EDUC260- REVISION NOTES
Cueing systems for meaning:
Semantic knowledge of the world and the word
Syntactic knowledge of the structure of the language
Grapho-phonic knowledge of sound-letter relationships
Three level guide for reading comprehension (IMPORTANT):
Literal: here - on the lines (Does the text say this? What words support your answer?)
Inferential: hidden - between the lines (Does the text give you this idea? What words
and phrases support your answer?)
Applied: in my head - beyond the lines (Do you agree with this? Why?)
Constructing meaning from reading:
Reading- must consider GAPS (grammar, audience, purpose and structure)
Use visuals, teach the structure of the text, talk to others, select the important concepts.
Use CLOZE passages, visual/graphic organisers, jigsaw activities
WHAT is being said?
WHERE is it being said?
WHEN is it being said?
WHO is saying it?
HOW is it being said?
Focus on: meaning, language and use
Syntax- the combination of words in sentences
Morphology- the form and structure of words and their change over time
Semantics- changes in meaning & principles that govern the relationship between words
Phonology- the sound systems
Graphology- the writing system of a language (alphabet, layout etc.)
Lexis- the total vocabulary items in a language
Point of need- when grammar is taught
Functions of language use:
Functional grammar- choices we have when making meaning, social context. Dependent
on context, which changes over time.
Ideational- to reflect on our experiences, to represent the world and make sense of it. to
convey our ideas and information
Interpersonal- using language to act upon the world, to get things done
Textual- relates to the language mode chosen and how the text is organised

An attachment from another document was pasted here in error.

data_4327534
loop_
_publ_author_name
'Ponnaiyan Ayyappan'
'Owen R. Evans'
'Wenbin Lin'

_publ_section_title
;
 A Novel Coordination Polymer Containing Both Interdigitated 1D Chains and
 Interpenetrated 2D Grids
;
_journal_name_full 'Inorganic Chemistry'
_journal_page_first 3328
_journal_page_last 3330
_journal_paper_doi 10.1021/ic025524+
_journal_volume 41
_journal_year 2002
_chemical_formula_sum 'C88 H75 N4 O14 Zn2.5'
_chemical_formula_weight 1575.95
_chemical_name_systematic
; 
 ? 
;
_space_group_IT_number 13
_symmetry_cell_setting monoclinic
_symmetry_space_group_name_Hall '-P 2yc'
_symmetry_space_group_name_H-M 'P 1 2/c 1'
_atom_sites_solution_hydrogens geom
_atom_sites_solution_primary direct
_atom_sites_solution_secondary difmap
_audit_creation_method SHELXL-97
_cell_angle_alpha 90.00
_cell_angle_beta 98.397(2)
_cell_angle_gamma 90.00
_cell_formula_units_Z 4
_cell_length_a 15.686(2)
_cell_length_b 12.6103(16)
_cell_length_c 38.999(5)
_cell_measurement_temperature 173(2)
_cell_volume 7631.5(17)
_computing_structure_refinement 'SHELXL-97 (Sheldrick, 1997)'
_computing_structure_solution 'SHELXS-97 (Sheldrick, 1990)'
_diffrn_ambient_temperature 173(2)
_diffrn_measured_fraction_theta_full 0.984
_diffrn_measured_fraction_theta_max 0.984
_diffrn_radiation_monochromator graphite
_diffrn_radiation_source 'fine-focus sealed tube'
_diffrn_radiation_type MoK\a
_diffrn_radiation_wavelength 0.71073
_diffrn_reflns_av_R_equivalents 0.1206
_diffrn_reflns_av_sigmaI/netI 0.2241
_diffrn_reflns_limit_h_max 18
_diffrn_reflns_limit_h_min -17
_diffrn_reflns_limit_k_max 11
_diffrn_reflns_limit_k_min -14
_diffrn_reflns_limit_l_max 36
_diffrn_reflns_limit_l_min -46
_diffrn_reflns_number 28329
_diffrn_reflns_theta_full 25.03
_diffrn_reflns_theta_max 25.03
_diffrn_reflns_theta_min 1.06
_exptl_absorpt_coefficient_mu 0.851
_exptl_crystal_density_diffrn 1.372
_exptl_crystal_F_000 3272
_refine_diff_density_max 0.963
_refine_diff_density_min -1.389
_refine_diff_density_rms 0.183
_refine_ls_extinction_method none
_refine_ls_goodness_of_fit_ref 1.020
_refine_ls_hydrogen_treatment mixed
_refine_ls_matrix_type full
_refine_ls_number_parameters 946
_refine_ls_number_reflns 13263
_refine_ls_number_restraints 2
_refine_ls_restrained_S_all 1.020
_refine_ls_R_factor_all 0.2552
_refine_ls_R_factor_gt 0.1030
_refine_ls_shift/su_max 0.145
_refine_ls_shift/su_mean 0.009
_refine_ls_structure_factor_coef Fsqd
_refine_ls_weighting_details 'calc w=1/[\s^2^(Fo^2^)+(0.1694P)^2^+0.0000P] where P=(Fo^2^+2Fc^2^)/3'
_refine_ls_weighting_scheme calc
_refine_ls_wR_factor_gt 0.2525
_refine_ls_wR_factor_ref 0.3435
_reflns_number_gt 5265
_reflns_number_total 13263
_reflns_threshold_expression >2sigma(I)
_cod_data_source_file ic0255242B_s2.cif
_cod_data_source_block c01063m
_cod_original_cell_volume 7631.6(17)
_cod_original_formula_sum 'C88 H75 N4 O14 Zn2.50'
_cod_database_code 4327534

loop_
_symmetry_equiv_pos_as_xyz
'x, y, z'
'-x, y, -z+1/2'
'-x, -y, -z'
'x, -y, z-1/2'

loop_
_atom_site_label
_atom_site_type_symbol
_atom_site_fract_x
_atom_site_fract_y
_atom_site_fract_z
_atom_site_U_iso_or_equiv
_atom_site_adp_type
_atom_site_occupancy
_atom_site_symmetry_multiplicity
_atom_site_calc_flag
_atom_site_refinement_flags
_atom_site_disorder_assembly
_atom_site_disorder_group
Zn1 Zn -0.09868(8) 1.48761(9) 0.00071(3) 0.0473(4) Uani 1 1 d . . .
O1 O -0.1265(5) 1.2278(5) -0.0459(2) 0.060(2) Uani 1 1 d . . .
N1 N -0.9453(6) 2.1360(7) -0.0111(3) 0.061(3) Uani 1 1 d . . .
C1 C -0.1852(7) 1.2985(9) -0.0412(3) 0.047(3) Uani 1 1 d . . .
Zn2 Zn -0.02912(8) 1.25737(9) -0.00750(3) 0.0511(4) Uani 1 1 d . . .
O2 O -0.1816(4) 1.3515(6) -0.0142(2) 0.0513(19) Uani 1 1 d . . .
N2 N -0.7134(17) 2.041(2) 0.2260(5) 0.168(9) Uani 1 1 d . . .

Field (what)- what is it about? Ideational metafunction
Tenor (who)- the relationship between the speaker/reader. Interpersonal metafunction
Mode (how)- medium and language mode. Textual metafunction
Formal or traditional grammar: showing how the basic elements of language (parts of
speech) work –particularly at the level of sentence
Functional grammar: emphasis on social context in which language is being used;
different texts are structured to suit different situations Grammar- the study of language (meta-language) and language in use (language).
‘Big picture’ views about language and its forms and features are important (not just
about spelling and punctuation). It is important to think about the effect of certain
words and the function of particular linguistic features.
Explicit knowledge- Identify and account for the connections and distinctions between
different examples of usage that will enhance reading and improve writing
Modality- concerned with degrees of possibility, probability, certainty or obligation
High modality- asserting a point of view; persuasive/ informative e.g. must, will, always
Low modality- exploratory, opens up discussion, uncertainty, hesitation e.g. may, could
Effects- to either invite or close down interactions
Voice- who does the action? Tells us how the verb functions relative to the subject
Active voice- subject does something to a person or thing (sally climbed the fence)